I recently finished reading the first James Bond book, Casino Royale. Despite being a 007 fan for as long as I can remember, I had never actually gotten round to reading the classic stories by Ian Fleming.
While I was obviously introduced to the series with the films (every week I would head to Blockbuster and get a new one to watch), I think I truly became a fan when I was introduced to the games.
Picture the scene; it is 2003. I am seven years old. Our household console, the original PlayStation, ups and dies. We upgrade to the PlayStation 2 which is few years into its lifespan. We get three games with the PS2; FIFA, a Dave Mirra game, and James Bond 007: Nightfire.
The latter is the first FPS (first-person shooter) I play, and I become both a lifelong fan of the genre and the character.
There are no nostalgia goggles when I say Nightfire is one of the best games of the sixth generation. I have bought that game several times for different consoles, playing it well into my adult life. And I think that it all comes down to the excellent opening of the game, ‘The Exchange’.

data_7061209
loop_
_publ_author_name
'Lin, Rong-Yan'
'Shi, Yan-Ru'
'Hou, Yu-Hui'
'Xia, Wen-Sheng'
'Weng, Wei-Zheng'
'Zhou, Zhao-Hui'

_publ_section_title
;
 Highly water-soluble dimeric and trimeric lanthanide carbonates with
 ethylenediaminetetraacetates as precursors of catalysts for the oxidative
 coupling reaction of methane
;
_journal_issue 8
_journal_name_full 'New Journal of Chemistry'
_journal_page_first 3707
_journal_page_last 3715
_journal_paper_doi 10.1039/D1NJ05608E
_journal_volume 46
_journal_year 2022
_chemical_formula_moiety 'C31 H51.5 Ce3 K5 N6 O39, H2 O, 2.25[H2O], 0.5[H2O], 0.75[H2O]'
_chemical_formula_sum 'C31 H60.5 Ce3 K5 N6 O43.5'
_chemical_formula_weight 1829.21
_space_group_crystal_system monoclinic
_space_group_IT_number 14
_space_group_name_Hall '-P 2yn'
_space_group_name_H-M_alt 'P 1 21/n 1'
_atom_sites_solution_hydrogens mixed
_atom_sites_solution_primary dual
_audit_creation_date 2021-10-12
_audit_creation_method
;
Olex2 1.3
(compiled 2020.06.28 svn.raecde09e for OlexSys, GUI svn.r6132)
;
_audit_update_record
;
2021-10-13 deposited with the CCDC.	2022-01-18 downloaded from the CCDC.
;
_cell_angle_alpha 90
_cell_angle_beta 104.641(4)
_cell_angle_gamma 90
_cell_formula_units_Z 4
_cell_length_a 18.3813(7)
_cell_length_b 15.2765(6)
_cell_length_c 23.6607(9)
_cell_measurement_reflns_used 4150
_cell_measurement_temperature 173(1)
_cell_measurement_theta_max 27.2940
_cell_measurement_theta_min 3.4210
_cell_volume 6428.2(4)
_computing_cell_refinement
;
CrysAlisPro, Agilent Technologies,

This level features so many variations and little things to help a new player immerse themselves into the world of 007, so I thought I would take a look back and analyse how it creates and inducts the player into the gameplay.
“Provide Conditions In Which Students Learn” (Albert Einstein) – How ‘The Exchange’ Teaches Players Mechanics Through The Level Design
‘The Exchange’ is the second level of 007 Nightfire. The first level, ‘Paris Prelude’, is strictly an on-rails/driving affair with ‘The Exchange’ being the game’s first proper FPS mission.
If a player has not played the game before, ‘Paris Prelude’ starts. Aiming is computer-controlled; the player just has to shoot using the R1 button (the button is helpfully flashed on-screen when it is needed).